For as long as I can remember, I’ve been hearing about a War on Cash. The war, as illustrated by India’s recent demonetization, is not on cash itself but on the illegal use of cash and, by association, the fraudulent creation of cash. Both fraudulent notes and coins along with large cash denominated amounts transferring between criminals, spurs the governments of the world to try to get rid of cash. Not only that, but cash is dirty. Literally. Most cash has some form of cocaine and other drugs residue, along with faeces and other unhygienic materials. That was part of what prompted the Canadian and now UK governments to introduce plastic money. Plastic money is not only more secure from fraud, but can literally be washed to get rid of bad deposits. Now that’s what I call money laundering.
Anyways, one of the first governments to really crack down on cash was Sweden. Interestingly, the Swedish government has been the first to talk of an eKrona digital currency, and that is in part because they were the first to introduced paper money back in 1661.
I remember a speech given by the Deputy Governor of Sweden’s central bank Sveriges Riksbank seven years ago, where he was talking about the war on cash and how they could get payments to move to cards but cash was still preferred for amounts under SEK100 (USD$10):
“Despite the fact that card payments predominate in terms of both the number and value of payments, the Swedish public still prefers cash to cards for purchases of less than SEK 100. Our survey shows that as many as 22 per cent choose cash for purchases between SEK 100 and SEK 500. For amounts under SEK 100, cash is preferred by 63 per cent. There are no fully–comparable figures from any of the surveys carried out in 2006, but in 2006 the “average consumer” did not choose to pay by card until the purchase sum exceeded SEK 123.”
Sweden demonstrates the conundrum in many European economies: how to get rid of cash for small payments? Merchants often have signs up saying cards only accepted for payments above €20, and many now have signs saying cheques not accepted.
Things have changed in the last seven years though, thanks to mobile and contactless payments. In fact, Sweden continues to lead the race to try to be a fully cashless society in this context.
According to the Riksbank, in 2015 cash transactions made up barely 2% of the value of all payments made in Sweden – a figure some see dropping to 0.5% by 2020. In shops, cash is now used for barely 20% of transactions, half the number five years ago, and way below the global average of 75%.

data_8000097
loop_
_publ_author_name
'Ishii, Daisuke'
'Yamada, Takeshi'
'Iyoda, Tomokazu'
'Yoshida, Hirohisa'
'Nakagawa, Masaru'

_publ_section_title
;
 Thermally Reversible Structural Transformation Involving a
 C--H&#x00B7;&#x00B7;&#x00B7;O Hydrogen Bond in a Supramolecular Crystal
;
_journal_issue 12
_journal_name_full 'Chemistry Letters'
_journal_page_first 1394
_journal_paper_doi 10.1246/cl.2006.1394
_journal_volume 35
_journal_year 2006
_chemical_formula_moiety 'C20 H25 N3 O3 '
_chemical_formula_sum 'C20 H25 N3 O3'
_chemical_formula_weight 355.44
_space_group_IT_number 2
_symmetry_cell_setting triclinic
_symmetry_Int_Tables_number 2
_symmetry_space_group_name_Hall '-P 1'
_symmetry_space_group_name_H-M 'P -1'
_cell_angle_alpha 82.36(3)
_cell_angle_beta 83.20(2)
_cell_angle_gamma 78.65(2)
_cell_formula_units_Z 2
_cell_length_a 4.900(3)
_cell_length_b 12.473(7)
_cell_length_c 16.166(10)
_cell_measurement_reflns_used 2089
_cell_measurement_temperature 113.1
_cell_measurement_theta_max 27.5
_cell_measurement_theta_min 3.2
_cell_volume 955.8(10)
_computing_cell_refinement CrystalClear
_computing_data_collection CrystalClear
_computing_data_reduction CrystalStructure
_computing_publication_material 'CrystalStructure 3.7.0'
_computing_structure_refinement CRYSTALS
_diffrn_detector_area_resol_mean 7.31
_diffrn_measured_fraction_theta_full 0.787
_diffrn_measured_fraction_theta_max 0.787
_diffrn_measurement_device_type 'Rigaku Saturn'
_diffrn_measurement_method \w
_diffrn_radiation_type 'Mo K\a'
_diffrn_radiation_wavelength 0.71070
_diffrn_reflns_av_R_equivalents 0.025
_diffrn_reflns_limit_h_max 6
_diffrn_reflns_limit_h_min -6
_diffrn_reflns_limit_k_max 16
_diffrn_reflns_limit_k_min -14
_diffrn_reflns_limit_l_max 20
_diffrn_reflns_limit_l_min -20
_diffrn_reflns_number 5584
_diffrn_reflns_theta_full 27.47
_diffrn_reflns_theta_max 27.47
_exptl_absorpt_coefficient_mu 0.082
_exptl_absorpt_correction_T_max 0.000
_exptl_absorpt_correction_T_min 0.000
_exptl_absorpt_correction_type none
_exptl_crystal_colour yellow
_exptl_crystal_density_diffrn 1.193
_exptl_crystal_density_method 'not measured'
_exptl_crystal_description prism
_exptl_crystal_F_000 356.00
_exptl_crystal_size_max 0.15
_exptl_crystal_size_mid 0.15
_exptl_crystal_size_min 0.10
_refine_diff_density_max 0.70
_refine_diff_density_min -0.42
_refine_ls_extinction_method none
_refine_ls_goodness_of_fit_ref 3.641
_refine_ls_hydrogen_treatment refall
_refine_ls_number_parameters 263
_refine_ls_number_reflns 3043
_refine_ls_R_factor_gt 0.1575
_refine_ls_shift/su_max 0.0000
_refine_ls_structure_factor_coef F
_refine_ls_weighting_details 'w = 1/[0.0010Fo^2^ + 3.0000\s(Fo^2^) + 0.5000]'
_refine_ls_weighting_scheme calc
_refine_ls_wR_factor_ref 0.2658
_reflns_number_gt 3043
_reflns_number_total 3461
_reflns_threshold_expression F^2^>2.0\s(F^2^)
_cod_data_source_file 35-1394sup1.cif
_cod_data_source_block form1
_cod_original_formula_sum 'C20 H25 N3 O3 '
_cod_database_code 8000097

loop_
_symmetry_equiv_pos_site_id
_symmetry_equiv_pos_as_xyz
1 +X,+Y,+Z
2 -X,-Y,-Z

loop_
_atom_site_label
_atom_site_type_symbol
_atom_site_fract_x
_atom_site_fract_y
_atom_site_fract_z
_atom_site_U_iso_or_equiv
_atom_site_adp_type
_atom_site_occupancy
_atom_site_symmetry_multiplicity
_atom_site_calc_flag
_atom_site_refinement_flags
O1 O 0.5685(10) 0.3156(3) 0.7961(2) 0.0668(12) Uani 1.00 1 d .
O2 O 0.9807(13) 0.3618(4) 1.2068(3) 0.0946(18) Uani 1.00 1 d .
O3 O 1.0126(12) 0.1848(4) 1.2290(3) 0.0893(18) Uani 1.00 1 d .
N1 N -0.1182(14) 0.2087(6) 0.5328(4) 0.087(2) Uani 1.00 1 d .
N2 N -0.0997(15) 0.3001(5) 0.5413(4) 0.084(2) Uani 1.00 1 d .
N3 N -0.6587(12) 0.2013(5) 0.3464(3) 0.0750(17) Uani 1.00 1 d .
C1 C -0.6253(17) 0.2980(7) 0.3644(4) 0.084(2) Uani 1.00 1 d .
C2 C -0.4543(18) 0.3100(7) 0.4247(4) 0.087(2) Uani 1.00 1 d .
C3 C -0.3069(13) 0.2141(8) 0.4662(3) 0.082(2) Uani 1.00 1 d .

And astonishingly, about 900 of Sweden’s 1,600 bank branches no longer keep cash on hand or take cash deposits – and many, especially in rural areas, no longer have ATMs. Circulation of Swedish krona has fallen from around 106 billion in 2009 to 80 billion last year.
This is why the world’s oldest central bank, has now announced that it’s exploring the concept of a digital currency (the eKrona) to accompany its Swedish kroner notes, which could ultimately save tourists a trip to the currency exchange desk.
It is surprising therefore that Sweden comes sixth in the Global Digital Money Index.
The Index is produced by Citi and Imperial College London, and ranks ninety countries for their readiness to be cashless and move entirely to digital money.
The Index ranks every country by four factors: government and market support; technology and financial infrastructure; digital money solutions; and propensity to adopt. Although Sweden is almost #1 on the last factor, it falls below others on the remaining three. Surprising really.
In fact, I disagree with the report, as it has Singapore at #1, but USA and UK at numbers 2 and 4 makes no sense to me. USA is way behind everyone when it comes to digital money – they still send me cheques and I still find many places where cash is preferred. As for the UK, sure we can be cashless in London, but get out of the Cities and try and pay for your pack of chewing gum with a contactless card and you’ll get a bemused look.
Maybe I’m misreading the report – it doesn’t explain why these countries are ranked this way – although it does provide a great case study on the Indian economy, demonetization and the Aadhaar scheme, which I can recommend you read.